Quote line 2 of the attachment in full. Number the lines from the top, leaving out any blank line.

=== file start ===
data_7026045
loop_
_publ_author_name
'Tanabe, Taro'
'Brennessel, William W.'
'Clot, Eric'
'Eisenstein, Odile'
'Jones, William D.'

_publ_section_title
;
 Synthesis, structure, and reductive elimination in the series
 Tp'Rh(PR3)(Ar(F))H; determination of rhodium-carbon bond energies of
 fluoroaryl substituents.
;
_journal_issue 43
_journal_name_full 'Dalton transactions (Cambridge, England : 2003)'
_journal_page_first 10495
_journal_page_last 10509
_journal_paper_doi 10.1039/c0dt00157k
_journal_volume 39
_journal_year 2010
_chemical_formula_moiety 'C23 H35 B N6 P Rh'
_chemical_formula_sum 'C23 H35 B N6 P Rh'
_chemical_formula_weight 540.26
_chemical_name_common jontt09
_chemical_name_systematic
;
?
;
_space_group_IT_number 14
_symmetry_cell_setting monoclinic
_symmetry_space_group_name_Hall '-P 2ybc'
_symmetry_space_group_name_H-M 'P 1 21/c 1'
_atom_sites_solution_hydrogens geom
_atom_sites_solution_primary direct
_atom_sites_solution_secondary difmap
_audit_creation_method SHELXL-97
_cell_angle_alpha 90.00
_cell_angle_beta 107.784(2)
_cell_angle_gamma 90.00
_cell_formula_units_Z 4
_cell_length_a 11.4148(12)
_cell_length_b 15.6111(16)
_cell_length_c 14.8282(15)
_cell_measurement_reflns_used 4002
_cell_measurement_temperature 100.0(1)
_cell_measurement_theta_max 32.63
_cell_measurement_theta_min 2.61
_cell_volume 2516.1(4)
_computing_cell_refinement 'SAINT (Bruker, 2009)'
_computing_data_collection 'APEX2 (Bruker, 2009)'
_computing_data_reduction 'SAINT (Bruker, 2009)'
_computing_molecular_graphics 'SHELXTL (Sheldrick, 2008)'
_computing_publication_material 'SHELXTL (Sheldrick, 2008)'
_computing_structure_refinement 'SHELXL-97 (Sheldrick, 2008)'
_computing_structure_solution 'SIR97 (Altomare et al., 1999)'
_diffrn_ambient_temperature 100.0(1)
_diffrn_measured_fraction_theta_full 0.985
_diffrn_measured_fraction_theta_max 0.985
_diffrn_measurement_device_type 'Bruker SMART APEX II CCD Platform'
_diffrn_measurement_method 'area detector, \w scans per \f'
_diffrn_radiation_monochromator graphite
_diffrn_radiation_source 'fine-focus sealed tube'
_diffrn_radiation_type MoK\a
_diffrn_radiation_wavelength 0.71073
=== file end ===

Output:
loop_